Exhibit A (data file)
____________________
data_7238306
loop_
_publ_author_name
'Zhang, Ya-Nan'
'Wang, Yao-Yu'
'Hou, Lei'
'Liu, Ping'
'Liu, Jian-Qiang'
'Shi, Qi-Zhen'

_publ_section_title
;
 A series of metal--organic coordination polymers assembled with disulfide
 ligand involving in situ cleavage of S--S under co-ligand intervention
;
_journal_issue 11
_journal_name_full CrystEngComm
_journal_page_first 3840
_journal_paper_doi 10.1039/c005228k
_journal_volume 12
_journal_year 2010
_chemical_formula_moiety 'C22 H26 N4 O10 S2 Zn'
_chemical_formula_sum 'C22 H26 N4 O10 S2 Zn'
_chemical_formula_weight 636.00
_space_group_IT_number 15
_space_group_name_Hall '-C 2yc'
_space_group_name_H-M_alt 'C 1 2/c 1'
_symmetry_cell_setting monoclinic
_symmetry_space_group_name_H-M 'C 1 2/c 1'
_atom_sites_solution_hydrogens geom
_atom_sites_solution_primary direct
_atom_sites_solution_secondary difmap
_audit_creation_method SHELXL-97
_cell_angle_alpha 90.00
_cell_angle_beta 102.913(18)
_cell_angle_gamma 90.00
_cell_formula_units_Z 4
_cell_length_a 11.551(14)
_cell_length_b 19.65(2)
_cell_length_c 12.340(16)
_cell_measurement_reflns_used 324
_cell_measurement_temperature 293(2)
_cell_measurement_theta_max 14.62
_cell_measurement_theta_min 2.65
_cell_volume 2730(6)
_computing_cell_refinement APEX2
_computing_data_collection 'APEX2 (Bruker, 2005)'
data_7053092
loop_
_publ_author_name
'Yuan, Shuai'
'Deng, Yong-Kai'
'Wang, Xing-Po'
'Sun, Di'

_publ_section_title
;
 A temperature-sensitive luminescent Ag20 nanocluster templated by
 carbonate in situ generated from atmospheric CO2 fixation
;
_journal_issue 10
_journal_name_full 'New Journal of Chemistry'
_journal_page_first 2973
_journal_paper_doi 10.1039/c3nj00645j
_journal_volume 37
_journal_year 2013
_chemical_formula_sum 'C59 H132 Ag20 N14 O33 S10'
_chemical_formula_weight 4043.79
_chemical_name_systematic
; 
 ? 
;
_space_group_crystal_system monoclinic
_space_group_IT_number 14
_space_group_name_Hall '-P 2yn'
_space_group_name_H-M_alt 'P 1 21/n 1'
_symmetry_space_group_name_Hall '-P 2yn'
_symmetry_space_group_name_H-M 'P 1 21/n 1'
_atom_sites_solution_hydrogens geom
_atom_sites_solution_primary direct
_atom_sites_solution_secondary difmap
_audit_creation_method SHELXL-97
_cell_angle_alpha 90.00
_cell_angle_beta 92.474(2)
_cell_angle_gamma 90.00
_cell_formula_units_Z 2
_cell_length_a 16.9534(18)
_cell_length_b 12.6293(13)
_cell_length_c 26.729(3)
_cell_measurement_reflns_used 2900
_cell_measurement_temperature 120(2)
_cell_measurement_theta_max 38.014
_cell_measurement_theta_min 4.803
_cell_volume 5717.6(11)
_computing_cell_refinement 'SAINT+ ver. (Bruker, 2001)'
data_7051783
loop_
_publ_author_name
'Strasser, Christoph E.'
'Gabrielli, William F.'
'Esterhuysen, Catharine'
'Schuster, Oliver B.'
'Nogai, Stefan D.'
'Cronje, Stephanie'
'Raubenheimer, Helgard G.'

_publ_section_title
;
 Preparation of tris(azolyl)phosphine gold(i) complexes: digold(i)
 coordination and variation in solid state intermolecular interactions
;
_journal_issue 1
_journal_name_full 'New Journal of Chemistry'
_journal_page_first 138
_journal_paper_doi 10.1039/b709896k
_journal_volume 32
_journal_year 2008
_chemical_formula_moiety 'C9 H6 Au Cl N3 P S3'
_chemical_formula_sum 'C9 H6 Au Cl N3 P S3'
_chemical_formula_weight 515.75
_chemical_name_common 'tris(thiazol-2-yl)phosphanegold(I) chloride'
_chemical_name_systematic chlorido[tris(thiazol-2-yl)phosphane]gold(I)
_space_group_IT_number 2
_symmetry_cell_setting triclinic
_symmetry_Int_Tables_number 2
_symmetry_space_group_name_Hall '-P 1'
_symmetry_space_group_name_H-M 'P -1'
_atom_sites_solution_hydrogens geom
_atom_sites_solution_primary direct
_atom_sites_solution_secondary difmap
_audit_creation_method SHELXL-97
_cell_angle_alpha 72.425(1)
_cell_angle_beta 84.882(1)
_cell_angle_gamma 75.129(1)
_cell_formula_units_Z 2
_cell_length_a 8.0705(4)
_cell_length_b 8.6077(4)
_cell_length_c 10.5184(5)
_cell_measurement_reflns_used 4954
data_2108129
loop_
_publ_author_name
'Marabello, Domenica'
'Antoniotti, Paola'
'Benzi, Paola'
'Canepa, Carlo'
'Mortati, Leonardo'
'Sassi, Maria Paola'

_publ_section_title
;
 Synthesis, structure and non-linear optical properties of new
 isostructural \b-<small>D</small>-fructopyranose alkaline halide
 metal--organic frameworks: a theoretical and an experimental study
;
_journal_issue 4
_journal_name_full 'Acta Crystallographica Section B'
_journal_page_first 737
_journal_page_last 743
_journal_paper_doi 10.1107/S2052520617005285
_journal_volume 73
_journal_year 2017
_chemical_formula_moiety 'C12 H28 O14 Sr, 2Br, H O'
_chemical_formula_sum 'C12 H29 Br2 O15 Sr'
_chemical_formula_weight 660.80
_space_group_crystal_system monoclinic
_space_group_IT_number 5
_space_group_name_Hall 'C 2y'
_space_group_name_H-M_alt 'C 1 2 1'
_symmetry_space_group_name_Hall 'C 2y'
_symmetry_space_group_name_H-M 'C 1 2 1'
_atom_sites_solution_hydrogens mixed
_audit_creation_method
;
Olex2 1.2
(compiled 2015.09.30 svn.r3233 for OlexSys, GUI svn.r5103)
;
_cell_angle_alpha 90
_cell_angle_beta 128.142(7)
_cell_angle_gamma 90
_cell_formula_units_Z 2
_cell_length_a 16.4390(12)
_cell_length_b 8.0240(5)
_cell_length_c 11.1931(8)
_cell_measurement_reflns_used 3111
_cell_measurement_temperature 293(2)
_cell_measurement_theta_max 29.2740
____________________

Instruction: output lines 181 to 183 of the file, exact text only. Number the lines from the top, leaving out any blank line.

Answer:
_cell_measurement_reflns_used 3111
_cell_measurement_temperature 293(2)
_cell_measurement_theta_max 29.2740